Old Fisherman's Wharf, Monterey, California. Where Gumbo Was, #74

 Old Fisherman's Wharf, Monterey, California

Old Fisherman's Wharf, Monterey, California

Gumbo was visiting historic Old Fisherman's Wharf in Monterey, California, not far from Cannery Row.  The photos in the puzzle focused on Harbor House, a novelty shop, at the entrance to Old Fisherman's Wharf, which has a faux lighthouse on its roof.  Congratulations to Roderick Simpson for being the first to correctly identify this location.  Lynn Miller also had the puzzle more or less figured out, but didn't quite pinpoint it.

 

Old Fisherman's Wharf has a long and colorful history.  Monterey's natural harbor was discovered by Europeans in the early seventeenth century when Sebastian Viscaino, a mariner, was sent to explore and map California's shore (with an eye to looking for safe harbors for treasure-laden Spanish galleons).  Viscaino landed in Monterey in 1602 and named the harbor after the Count of Monterey.  In 1770. the City of Monterey was founded and it was the capitol city of California until 1822, when the region transitioned from Spanish to Mexican control.  In 1846 the USA laid its claim to the territory.

 

Old Fisherman's Wharf, Monterey, California

Old Fisherman's Wharf, Monterey, California

The first wharf in Monterey was constructed privately in 1846 for freight service and passenger service.  The growth of the sardine industry prompted the City Council to assume ownership of the pier in 1913. (it was around this time it became known as "Fisherman's Wharf") .  The Wharf was expanded to provide improved services to the sardine fishing fleet, with the construction of warehouses, retail fish stores, restaurants and similar services.  

 

Old Fisherman's Wharf, Monterey, California

A marine accident in 1923 collapsed 132 feet of the wharf and in 1925 City officials started a drive for the construction of a new expanded cargo wharf to meet increasing commercial fishing demands and to relieve congestion on Old Fisherman's Wharf. The new Wharf (Municipal Wharf II) was completed in 1926.  In 1929 Congress appropriated funds for the construction of the present breakwater, completed in 1934.

 

Old Fisherman's Wharf, Monterey, California

Old Fisherman's Wharf, Monterey, California

When sardines began to disappear in Monterey Bay after World War II, Old Fisherman's Wharf converted to a tourist-oriented operation and its function has remained much the same since then, although with ever growing visitation and tourist trade.  Services include restaurants, gift and candy shops, snack bars, boat rentals, whale-watching and fishing cruises, and fish markets.  Construction of the adjoining Marina was completed in 1960.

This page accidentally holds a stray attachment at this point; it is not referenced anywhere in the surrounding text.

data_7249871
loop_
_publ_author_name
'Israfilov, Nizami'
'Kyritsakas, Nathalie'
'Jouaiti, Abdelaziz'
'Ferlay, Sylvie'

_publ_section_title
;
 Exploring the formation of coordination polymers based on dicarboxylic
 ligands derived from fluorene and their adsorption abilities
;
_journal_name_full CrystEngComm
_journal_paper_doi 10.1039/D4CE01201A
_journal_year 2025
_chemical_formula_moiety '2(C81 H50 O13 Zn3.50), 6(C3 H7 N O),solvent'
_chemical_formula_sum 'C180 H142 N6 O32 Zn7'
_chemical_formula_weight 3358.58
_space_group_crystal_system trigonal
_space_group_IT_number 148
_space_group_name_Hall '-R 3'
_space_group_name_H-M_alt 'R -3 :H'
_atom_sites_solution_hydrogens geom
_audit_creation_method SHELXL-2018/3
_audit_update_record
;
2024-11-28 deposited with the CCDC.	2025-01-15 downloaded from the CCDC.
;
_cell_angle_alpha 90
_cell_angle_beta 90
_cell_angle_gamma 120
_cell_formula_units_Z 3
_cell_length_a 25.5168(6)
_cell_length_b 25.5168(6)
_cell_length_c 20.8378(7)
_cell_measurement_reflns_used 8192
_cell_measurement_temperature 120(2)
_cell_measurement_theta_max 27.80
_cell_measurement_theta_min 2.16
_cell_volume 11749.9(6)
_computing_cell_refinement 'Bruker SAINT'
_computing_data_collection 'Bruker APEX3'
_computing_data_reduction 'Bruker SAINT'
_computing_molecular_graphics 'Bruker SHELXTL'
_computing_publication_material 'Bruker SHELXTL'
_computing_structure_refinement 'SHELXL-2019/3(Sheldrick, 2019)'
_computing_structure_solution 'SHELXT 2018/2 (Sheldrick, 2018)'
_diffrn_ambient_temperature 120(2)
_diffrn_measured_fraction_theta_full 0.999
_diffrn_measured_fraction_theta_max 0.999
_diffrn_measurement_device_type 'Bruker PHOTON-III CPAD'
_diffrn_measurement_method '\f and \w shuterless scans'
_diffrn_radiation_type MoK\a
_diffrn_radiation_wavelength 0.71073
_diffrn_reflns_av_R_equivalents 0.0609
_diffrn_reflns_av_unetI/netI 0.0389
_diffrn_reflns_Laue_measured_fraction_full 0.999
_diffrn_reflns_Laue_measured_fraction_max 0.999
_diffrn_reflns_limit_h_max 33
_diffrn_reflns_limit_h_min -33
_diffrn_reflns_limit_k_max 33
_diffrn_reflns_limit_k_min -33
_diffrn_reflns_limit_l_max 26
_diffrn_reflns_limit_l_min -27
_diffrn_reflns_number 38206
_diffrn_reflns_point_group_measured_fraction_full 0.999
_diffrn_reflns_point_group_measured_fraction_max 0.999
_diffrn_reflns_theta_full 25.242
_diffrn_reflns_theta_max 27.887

Fisherman's Wharf remains a popular destination for tourists and locals alike to walk around, enjoy the views and sea-breeze, and have a bite to eat.  Sea lions can often be found sleeping on the buoys or pilings and are always popular, especially with kids.  At the entrance to the wharf is the historic Custom House Plaza, site of the first government buildings in the region.  But that's a story for another day.

 

022 Monterey Wharf and Harbor

Old Fisherman's Wharf, Monterey, California

Old Fisherman's Wharf, Monterey, California

Old Fisherman's Wharf, Monterey, California

Old Fisherman's Wharf, Monterey, California

Old Fisherman's Wharf, Monterey, California

Old Fisherman's Wharf, Monterey, California

Old Fisherman's Wharf, Monterey, California

Old Fisherman's Wharf, Monterey, California

Old Fisherman's Wharf, Monterey, California

Old Fisherman's Wharf, Monterey, California

Old Fisherman's Wharf, Monterey, California

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Twitter: @DrFumblefinger

"We do not take a trip, a trip takes us".  John Steinbeck, from Travels with Charlie

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Looks a bit like the San Francisco Fisherman's Wharf. Lots of tourist attractions to help part you from your savings.

But the Sea Lions waving their fins to catch some sunlight make it all worthwhile.

Yes - I know - the kids love it - but watching who gets pushed off the floating boards to make room for the big fella is absolute poetry. Then he in turn pushes another Sea Lion off.

Fine explanation of the "pecking order"

Looks like a great location to spend the day - and pedestrian friendly too !

A great mix of the smells of nature.

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